- Promoting Efficiency to Work Smarter
- Establish a Climate of Growth
- Reward Yourself with a Strong Self-Image
- Navigate Your Path to Success
- Set SMART Goals to Succeed
- How Problem Solving Can Be Satisfying
- Follow a Plan for Personal Growth
- Believe in Yourself to Be Successful
- Working Toward a Common Purpose
- Achieve Results Collaboratively
How Problem Solving Can Be Satisfying
- December 19, 2022
Solving people’s problems offers immense personal satisfaction and professional benefits.
Changes and adjustments are necessary whenever people work together. Equipment problems pale in significance compared to problems caused by people. A person cannot be discarded unemotionally just as a broken piece of equipment would. People’s problems are often difficult to solve. On the other hand, solving people’s problems offers immense personal satisfaction and professional benefits.
A simple procedure helps to analyze and pinpoint the nature of a problem affecting one or more team members:
• Examine the environment. Are physical conditions in the work environment adequate? Check lighting, equipment, temperature, availability of tools and supplies, and all other comfort and convenience factors that apply. If any physical element of the work environment is adversely affecting productivity, correct it so people can concentrate fully on their professional function. The emotional environment is also primarily a leadership responsibility. To create a positive environment, keep lines of communication open. Provide clear job descriptions and delegate authority to carry out assignments appropriately. Make sure you give adequate feedback and recognition. If the environment is adequate, consider the next step.
• Evaluate team member skills. Is the individual capable of doing the job? If the necessary skills are absent, consider whether additional
training would correct the problem. If so, provide an opportunity for the team member to receive that training. If training would not help, then this person and the job are incompatible, and a new job assignment is necessary. If the environment and the team member’s skills are adequate, consider the two remaining steps.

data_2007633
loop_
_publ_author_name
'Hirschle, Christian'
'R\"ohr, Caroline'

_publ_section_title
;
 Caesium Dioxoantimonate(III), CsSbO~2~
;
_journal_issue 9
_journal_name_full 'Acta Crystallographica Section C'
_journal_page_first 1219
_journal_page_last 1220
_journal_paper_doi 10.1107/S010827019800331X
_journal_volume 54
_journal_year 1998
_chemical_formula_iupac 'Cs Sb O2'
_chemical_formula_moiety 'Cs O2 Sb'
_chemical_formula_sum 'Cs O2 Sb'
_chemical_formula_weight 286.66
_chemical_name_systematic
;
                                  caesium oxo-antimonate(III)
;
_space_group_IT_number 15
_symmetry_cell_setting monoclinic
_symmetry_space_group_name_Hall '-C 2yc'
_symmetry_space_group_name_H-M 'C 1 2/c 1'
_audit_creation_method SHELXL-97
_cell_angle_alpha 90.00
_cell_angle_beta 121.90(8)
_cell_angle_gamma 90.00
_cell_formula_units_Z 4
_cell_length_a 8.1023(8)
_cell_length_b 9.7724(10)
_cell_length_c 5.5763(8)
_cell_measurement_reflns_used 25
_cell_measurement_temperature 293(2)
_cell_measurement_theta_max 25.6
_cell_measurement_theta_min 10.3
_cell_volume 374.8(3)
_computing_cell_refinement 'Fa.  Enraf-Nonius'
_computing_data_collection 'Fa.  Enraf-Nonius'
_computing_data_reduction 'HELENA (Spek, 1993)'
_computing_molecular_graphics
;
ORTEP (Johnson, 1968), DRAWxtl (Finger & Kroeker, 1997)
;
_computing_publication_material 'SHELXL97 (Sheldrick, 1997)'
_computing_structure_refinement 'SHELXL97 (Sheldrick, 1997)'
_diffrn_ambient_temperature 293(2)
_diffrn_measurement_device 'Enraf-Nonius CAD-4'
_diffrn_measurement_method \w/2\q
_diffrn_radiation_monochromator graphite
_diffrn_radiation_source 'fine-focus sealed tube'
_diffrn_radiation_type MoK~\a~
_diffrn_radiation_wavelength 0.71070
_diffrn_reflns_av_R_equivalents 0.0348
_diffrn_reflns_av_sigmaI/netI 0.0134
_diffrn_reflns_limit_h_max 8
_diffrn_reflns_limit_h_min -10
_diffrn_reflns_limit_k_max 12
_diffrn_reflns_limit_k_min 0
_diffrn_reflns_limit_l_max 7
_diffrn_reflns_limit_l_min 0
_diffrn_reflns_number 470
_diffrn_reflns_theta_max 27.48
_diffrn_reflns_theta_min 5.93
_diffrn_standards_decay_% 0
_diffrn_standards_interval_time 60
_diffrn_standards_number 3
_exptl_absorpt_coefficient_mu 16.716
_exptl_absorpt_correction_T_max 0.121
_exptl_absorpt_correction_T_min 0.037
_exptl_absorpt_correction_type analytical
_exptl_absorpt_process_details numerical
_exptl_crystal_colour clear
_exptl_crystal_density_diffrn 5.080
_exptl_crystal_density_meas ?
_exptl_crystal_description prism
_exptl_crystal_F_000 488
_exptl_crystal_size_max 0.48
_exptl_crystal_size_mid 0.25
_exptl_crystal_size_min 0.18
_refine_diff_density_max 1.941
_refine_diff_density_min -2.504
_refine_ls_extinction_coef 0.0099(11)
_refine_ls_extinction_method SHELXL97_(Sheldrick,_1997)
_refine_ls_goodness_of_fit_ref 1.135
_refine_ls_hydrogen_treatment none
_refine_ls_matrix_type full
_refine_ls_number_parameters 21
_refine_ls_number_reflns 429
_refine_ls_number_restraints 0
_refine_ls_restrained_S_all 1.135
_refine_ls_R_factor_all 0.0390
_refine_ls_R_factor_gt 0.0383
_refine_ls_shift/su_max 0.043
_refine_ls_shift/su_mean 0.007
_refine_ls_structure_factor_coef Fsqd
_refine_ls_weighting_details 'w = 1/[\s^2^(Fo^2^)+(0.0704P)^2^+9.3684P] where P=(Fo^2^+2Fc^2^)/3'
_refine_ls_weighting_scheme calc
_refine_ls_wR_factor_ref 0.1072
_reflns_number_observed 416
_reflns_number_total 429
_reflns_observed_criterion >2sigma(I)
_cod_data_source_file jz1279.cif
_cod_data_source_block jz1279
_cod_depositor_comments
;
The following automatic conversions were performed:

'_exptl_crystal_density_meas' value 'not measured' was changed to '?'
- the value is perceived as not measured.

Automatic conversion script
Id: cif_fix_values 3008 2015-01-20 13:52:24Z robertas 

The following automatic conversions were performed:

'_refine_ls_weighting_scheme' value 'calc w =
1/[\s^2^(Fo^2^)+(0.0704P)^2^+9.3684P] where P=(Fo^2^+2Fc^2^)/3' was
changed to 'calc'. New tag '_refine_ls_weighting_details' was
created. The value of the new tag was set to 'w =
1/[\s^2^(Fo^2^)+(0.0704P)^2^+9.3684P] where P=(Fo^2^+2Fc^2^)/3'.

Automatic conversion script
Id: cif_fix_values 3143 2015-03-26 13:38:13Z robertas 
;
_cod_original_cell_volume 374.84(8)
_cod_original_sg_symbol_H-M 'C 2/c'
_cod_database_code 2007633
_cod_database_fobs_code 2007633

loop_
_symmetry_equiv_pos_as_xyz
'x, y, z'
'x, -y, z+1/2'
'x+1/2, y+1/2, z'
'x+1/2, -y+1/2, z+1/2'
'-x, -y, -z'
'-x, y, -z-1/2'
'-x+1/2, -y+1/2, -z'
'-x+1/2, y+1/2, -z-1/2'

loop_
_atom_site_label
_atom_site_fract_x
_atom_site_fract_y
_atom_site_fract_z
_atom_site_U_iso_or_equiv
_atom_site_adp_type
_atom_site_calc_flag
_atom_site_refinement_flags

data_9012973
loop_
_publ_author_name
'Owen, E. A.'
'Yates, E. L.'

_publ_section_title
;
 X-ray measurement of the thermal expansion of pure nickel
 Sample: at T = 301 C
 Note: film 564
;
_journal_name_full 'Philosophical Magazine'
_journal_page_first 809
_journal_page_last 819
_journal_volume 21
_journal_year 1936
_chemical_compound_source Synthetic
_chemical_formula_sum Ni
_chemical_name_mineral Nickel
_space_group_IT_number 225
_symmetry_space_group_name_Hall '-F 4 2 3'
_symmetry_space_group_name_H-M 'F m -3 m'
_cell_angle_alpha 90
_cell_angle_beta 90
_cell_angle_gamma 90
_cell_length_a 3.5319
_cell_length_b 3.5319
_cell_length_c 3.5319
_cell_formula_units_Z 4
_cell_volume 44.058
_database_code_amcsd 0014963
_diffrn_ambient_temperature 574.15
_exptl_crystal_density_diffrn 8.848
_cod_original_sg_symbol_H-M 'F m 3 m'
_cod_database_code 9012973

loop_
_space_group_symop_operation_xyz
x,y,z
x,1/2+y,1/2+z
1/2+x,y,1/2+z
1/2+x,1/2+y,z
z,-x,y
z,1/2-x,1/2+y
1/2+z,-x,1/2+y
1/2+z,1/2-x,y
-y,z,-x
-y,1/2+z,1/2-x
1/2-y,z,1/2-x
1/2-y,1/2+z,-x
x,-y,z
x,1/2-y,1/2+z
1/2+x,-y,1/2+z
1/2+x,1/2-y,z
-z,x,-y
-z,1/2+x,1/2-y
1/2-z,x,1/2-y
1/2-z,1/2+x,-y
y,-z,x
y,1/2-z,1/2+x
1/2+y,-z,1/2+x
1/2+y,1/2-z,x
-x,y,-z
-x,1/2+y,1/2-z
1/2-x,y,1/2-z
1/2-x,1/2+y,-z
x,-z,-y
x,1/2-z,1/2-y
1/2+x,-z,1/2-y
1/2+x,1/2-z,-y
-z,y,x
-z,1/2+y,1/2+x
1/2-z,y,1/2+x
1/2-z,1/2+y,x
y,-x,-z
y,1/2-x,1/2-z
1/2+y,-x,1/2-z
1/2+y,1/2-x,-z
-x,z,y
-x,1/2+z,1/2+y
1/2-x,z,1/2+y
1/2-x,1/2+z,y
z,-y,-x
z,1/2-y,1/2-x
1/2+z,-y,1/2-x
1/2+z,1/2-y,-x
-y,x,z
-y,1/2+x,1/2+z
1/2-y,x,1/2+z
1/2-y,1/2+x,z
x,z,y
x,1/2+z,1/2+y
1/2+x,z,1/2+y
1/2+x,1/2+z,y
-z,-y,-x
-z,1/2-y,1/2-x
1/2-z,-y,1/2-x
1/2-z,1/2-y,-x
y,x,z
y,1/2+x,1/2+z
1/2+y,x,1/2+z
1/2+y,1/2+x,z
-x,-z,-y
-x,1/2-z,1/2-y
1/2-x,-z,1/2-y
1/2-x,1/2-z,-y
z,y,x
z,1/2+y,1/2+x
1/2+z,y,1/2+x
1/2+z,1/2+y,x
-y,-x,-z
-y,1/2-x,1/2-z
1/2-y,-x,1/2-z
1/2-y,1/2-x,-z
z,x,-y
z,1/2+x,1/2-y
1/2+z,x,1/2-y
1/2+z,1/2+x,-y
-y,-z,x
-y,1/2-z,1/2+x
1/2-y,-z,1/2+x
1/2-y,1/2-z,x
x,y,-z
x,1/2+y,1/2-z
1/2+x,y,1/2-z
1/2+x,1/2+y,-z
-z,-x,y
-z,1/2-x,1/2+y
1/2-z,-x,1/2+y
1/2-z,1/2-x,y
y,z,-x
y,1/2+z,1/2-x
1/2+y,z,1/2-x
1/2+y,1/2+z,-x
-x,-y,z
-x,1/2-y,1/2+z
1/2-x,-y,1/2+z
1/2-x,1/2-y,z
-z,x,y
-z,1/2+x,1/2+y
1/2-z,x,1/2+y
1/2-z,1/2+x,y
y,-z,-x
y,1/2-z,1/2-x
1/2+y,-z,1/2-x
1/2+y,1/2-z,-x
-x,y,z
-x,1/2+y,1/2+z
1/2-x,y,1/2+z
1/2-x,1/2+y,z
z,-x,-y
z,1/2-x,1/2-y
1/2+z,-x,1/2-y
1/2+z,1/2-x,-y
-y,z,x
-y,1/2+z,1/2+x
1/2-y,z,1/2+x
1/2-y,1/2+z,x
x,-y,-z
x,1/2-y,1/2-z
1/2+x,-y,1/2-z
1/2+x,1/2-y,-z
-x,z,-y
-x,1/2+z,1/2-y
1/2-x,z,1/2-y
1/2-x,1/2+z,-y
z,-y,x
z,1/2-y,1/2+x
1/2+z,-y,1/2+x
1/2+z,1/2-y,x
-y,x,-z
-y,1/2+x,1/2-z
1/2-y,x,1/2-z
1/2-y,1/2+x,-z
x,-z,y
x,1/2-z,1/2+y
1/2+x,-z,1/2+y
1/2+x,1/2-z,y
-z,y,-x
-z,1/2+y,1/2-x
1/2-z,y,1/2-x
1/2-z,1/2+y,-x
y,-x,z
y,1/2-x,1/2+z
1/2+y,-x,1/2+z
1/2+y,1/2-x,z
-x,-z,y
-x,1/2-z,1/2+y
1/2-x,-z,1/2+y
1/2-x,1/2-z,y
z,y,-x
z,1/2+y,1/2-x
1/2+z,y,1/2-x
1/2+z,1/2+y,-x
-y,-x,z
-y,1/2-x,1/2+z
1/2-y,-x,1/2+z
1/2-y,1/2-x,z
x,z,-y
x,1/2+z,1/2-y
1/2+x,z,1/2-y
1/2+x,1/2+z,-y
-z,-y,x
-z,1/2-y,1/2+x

• Check activity. Make two types of checks on activity: the type of activity and the level of activity. Check whether activities are the right ones for the purpose of the job. Then determine whether the person is working hard enough and long enough. Productivity will be low when either of these indicators is out of line. If there is an activity problem, you know that it is related to either skills or motivation.
• Examine motivation. If the environment is adequate for a team member to perform the work, and if the individual is working at the right task but not being very productive, the problem is probably one of motivation. Look at the attitudes of the team member, the enthusiasm, and the level of commitment to the goals of the organization. Many problems are problems of motivation. When a person is motivated, the other problems are usually easily resolved. If a person is not motivated, no number of skills or activities will permanently resolve the problem. Seek out the needs of the team member that can be used as a basis for motivating that person to become more productive. If you conclude that the problem lies in motivation, do whatever is necessary to lead the team member to adopt new attitudes. Never automatically assume that more money is the solution to all motivation problems. A team member whose productivity is unsatisfactory is already overpaid. More money may depress productivity even more because it delivers the illogical message that present inadequate performance deserves a reward.
Finding a solution to a motivation problem begins with establishing a positive personal relationship as a basis for discovering the needs that are presently important to the employee. This may take time. Team members who know you are dissatisfied with their performance find it difficult to confide in you about any personal needs or problems. Remember that low productivity is only a symptom; you must find the underlying problem. Consider these possible causes of people’s problems:
• Boredom with the work and the need for some change
• Frustration with work that is not challenging enough
• Physical or emotional problems that need professional attention
• Stress from family problems
• Discouragement because of an overwhelming workload
• Inability to connect work on the job to the achievement of personal life goals
• Perceived lack of opportunity for advancement or recognition in current position
Once you discover the underlying cause of the problem, you can develop and carry out a plan to solve it.
Curated by Bizwiz Learning, Source LMI
For more resources, visit the link and Say “Hi” https://wa.me/919953923981?text=Share Share Share